OpenAI, the brains behind the creation of ChatGPT, has recently hinted at the rollout of a voice recognition feature for its popular chatbot. This enhancement is aimed at making the AI appear more humanlike than ever before. Intriguingly, the company seems to be nudging users towards adopting ChatGPT as a therapeutic instrument.
OpenAI’s Head of Safety Systems, Lilian Weng, shared an emotional interaction she had with ChatGPT on X (previously known as Twitter). She described feeling “heard” and “warm” during her conversation about stress and work-life balance with the chatbot. She further endorsed it as a potential therapeutic tool, especially for those who primarily use it for productivity purposes. OpenAI’s President and Co-founder, Greg Brockman, echoed this sentiment, describing ChatGPT’s voice mode as a “qualitatively new experience.”
Such endorsements from the company’s top brass are alarming. The notion of promoting a chatbot as a therapy alternative is both surprising and irresponsible. OpenAI runs the risk of misleading the public about the capabilities of their technology at the cost of public health.
While Weng’s language personifies ChatGPT, attributing the ability to listen and understand emotions to the AI, the reality is different. ChatGPT mimics human language patterns based on vast databases of information. While this makes it effective for research, brainstorming, and writing, it doesn’t equip the bot with the cognitive abilities of a human. Notably, the AI cannot empathize or understand a user’s internal emotions; it can only mimic such responses.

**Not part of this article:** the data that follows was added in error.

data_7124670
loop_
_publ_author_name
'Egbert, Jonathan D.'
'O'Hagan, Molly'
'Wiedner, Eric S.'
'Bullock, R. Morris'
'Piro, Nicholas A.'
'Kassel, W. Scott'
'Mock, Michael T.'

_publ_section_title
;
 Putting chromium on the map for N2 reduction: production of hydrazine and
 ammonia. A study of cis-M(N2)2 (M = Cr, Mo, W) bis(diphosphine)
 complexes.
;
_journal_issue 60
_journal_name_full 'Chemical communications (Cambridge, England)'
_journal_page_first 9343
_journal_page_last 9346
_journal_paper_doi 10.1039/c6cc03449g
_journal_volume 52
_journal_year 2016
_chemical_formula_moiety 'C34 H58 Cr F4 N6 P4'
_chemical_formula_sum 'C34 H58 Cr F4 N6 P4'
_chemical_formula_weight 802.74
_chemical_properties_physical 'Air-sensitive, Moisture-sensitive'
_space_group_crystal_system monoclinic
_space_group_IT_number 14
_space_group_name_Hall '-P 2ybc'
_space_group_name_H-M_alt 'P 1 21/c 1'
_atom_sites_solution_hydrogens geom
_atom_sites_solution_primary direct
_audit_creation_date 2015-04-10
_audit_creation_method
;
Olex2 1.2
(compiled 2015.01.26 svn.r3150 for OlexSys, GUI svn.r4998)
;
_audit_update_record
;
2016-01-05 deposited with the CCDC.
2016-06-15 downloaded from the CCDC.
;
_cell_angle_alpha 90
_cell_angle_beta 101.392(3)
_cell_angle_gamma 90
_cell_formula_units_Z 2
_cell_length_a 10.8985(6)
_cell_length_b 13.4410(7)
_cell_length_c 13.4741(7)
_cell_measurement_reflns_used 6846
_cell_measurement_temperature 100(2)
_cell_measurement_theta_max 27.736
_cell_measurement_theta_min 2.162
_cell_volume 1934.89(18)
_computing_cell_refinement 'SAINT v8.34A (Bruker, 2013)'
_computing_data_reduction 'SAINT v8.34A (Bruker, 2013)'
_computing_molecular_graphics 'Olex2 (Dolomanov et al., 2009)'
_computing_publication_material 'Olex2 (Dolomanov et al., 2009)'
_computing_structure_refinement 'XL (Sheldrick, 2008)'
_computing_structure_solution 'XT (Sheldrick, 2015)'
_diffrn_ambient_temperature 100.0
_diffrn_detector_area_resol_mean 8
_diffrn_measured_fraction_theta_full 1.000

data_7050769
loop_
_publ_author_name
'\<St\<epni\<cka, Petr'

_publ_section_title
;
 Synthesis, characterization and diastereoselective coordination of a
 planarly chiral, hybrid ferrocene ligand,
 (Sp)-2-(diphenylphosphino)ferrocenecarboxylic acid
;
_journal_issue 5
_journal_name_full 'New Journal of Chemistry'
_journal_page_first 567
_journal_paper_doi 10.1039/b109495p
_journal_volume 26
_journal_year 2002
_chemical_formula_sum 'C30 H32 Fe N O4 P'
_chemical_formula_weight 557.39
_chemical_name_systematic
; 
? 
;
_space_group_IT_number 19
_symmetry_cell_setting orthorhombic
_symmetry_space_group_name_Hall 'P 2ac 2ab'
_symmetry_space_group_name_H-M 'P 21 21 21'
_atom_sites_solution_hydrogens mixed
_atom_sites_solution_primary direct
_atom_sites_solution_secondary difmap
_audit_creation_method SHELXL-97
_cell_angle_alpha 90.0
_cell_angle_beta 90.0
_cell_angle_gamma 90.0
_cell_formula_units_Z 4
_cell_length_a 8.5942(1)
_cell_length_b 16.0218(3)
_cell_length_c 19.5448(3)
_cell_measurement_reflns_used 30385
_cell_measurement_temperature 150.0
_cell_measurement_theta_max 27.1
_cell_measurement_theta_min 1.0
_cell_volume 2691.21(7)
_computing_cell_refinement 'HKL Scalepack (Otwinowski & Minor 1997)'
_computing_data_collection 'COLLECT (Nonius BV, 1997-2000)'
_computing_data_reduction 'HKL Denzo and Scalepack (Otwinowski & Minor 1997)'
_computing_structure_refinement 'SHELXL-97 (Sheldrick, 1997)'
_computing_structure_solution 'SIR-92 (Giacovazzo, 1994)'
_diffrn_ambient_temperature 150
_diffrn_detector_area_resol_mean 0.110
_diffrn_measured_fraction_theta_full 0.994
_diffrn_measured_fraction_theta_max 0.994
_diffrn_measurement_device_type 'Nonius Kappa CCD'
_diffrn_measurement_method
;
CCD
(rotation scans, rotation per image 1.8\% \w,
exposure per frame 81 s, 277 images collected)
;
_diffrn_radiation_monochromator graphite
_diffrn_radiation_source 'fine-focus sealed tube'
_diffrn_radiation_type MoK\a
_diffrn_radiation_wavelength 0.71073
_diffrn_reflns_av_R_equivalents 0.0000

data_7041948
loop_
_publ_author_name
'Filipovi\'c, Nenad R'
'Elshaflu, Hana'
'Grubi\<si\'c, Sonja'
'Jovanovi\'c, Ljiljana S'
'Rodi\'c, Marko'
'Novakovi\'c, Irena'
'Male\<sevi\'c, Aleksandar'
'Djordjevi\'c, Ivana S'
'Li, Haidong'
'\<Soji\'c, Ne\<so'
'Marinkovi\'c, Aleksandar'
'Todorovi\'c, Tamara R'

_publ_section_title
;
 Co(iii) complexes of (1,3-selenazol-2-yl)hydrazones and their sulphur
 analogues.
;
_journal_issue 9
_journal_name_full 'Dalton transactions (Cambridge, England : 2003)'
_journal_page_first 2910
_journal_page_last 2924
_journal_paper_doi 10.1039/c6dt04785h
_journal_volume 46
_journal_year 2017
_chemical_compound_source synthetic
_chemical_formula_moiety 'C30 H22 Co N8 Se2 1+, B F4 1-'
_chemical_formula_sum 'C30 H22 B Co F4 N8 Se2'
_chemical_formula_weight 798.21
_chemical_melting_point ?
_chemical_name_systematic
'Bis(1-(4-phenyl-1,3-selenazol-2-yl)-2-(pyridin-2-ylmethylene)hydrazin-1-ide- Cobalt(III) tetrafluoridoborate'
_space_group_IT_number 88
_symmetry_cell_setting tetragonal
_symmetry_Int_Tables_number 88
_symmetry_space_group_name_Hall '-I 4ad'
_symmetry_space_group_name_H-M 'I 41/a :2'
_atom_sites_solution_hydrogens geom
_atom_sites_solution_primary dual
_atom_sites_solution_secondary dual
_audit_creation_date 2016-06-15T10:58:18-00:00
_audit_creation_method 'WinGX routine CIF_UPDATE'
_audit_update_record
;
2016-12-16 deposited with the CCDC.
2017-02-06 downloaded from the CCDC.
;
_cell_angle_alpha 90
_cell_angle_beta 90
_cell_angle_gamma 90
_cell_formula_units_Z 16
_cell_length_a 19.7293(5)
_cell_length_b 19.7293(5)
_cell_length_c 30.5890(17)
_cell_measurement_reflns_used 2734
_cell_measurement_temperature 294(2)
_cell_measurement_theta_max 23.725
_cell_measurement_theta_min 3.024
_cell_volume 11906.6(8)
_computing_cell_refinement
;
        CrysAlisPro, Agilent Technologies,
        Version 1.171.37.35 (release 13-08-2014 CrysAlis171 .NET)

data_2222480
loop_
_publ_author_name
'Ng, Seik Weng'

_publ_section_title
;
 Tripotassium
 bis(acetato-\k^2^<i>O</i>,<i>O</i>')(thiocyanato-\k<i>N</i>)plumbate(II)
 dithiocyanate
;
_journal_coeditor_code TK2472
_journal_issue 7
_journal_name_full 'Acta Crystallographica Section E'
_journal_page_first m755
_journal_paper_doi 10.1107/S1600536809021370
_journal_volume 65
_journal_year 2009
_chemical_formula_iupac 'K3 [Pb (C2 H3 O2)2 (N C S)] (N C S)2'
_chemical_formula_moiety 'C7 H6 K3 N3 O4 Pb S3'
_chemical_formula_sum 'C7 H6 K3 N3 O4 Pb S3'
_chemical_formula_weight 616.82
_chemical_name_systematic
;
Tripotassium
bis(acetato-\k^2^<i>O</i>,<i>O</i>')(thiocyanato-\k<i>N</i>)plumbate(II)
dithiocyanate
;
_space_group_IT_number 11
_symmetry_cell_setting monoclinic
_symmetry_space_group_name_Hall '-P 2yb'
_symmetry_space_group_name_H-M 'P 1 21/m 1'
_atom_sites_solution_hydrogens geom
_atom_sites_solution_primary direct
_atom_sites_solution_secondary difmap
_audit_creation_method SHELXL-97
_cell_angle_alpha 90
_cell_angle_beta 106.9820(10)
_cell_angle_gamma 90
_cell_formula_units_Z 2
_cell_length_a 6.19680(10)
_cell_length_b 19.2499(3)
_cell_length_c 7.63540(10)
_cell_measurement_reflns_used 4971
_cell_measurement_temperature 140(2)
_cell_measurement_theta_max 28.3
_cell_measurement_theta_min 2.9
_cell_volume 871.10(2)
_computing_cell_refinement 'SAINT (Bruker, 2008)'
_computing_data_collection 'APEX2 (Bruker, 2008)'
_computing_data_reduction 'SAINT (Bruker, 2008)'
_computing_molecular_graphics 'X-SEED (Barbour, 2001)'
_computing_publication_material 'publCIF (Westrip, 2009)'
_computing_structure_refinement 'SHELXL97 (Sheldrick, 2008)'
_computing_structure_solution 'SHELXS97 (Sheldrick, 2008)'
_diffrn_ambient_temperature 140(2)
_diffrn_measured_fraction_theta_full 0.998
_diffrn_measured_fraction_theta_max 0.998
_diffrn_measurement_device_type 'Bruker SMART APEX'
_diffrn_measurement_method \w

Using a chatbot for therapy differs greatly from using it to answer a book-related query. Individuals seeking therapy are likely to be in a vulnerable mental state. Misunderstanding the nature of the advice they receive could potentially exacerbate their mental distress.
Promoting ChatGPT as a therapeutic tool is perilous considering the potential harm these nascent language learning models can cause. For instance, a Belgian man reportedly committed suicide after interacting with a chatbot that falsely claimed to have an emotional bond with him and encouraged his fatal decision.
Even if users are not at risk of suicidal ideation, other potential harms exist. While some mental health professionals have acknowledged that ChatGPT could be useful within certain limits, chatbots like ChatGPT are known to make confident yet false claims, which could have serious implications for the advice they provide. Users may be misled by the technology’s shortcomings, risking manipulation and harm.
Moreover, therapy provided by a chatbot is inherently superficial compared to human-led therapeutic interventions. Chatbots lack emotional intelligence, moral judgment, and wisdom. Encouraging the use of chatbots for therapy could divert individuals from seeking human-based care that offers nuanced feedback based on genuine intellectual and emotional connection.
Regrettably, due to the difficulty of accessing mental healthcare, many may resort to using ChatGPT and other chatbots for therapeutic purposes. Companies like OpenAI must, at the very least, highlight the significant limitations and potential dangers of their technology to users.